Anyone who watched Ridley Scott’s brilliant film, “Blade Runner”, when it was released (1982) or later, cannot have forgotten the wonderful metaphor about the human condition. In the film, a police officer from Los Angeles tracks down humanoids that are virtually indistinguishable from human beings. The so-called “replicants,” with a limited lifespan, were created to replace men for hard labor, but they rebelled and killed the humans when they are spotted. There were, among these humanoids, some that were so close to the real human beings, that some humans fell in love with them—or refused to believe that the humanoids were not real human beings.
Lest we remember that the scenario in the film is supposed to take place exactly today, at the end of 2019. And that many of the things we saw in the film were premonitory: animal species that had completely disappeared, an extremely polluted environment, cities where slums for the people and very large buildings for the rich mingle; invasive billboards (for companies, among which some have since gone bankrupt).
Some of the predictions have not yet come true: there are neither bioengineered humanoids nor flying cars. Moreover, nothing has been done to encourage human beings to migrate to planets that are more liveable.
Even if this film is now considered one of the great classics in the history of cinema, the message it conveys and the cry of alarm it raised have not been heard. Yet everything is being put in place to make the world to come look like what it describes.
The film is just one example, among others, of how artists have always tried to imagine the future, and to tell us what to fear and hope. They do so in a variety of ways, some more effective than others. Literature and cinema are particularly interested in delivering these messages. The visual arts, on the other hand, have explored the universe less. It has generally been more active in describing or reinventing the past or present. In particular, a part of contemporary art is above all concerned with denouncing the emptiness of our society and the futility of the world, sometimes through its own futility. The great Italian artist, Maurizio Cattelan, is doing so today, after so many others have done it, with the banana taped to the wall of the gallery on exhibition at Perrotin stand in Art Basel in Miami.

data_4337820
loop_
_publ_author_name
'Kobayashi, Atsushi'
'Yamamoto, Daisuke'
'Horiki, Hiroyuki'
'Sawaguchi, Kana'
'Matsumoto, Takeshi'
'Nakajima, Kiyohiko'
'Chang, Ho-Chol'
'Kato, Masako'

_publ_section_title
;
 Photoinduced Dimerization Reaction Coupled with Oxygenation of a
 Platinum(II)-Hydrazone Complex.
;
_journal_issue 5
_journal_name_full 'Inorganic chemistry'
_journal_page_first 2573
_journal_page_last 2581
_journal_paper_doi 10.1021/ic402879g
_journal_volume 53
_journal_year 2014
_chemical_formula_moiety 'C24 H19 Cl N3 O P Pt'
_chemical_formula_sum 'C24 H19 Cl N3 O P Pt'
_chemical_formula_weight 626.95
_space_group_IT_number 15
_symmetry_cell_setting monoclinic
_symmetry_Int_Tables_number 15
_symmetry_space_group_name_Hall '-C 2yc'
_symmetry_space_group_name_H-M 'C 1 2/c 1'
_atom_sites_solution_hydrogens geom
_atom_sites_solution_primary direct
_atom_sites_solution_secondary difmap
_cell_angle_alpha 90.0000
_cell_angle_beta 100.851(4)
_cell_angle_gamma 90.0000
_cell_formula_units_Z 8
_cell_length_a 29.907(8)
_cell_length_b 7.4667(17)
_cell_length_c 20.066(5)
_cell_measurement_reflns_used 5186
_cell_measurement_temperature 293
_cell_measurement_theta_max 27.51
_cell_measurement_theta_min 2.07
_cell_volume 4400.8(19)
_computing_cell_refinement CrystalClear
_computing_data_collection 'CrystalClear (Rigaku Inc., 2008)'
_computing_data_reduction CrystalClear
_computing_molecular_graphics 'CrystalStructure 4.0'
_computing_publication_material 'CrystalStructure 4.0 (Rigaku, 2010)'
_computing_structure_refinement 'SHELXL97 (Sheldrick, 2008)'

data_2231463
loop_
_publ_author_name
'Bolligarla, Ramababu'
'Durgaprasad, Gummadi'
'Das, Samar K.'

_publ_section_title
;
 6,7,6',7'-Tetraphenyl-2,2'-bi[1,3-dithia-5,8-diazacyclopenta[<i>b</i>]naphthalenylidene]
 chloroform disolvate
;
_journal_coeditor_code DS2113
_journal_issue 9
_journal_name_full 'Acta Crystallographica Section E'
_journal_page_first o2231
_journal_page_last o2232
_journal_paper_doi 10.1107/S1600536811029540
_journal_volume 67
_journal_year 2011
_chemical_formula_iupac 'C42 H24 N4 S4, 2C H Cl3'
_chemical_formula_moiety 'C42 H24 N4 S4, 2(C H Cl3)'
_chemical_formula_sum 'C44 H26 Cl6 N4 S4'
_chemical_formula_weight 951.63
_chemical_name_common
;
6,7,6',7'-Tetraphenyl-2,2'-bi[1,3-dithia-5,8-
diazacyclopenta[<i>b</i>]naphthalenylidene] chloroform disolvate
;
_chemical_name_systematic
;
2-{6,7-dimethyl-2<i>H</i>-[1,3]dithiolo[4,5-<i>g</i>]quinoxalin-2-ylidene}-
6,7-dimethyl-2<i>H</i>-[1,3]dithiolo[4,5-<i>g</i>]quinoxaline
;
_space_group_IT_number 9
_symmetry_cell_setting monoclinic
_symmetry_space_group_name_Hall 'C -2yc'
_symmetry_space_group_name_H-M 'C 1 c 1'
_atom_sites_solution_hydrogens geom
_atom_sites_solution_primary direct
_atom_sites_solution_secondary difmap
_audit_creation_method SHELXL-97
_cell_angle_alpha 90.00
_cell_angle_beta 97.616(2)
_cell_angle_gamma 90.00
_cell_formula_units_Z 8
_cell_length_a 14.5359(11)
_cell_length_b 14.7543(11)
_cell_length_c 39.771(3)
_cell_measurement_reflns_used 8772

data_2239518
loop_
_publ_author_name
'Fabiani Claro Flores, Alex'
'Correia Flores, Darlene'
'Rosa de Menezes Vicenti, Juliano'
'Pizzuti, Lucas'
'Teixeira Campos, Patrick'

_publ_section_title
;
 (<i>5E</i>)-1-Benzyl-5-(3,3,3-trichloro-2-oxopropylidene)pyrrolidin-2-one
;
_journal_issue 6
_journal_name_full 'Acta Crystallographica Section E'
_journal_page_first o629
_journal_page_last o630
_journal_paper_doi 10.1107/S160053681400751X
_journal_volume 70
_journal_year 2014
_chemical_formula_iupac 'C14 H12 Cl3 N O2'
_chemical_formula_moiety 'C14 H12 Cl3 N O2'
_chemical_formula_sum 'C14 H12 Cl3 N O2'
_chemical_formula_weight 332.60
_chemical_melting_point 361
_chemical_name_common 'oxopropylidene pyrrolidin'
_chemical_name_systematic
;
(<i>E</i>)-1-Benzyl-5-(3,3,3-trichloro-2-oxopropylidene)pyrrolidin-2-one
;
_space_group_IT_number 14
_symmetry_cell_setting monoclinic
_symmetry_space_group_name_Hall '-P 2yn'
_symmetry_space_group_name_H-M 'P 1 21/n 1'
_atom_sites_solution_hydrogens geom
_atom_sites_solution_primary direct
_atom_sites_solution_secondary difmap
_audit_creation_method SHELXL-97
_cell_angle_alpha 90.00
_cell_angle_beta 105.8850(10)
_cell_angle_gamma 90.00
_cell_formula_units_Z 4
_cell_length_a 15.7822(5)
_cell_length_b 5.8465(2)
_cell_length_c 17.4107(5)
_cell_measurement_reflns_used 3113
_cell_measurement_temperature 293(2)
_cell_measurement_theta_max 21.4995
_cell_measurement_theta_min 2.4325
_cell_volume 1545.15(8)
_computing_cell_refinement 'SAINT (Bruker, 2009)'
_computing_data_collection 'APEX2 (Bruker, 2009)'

Who will have more effect in waking us up: the denunciation of long-term risks, or the denunciation of the blindness associated with the present? The two are inseparable. One feeds on the other. This is in line with many other issues, much more openly political, where the tyranny of the short term prevents us from seeing the requirements of the long term. Both are not heard… Explosive cocktail.
Can art help us become aware of the importance of taking into consideration the interests of future generations in our decisions? Even if art is not supposed to have a political function, even if the artist is not supposed to talk about anything other than his sensitive and personal perceptions, and even if the artist is not supposed to be anything other than selfishly creative, the reality is such that it has become too urgent—we must act, and we cannot ignore the path toward vital awareness.
My editorial for the Journal des Arts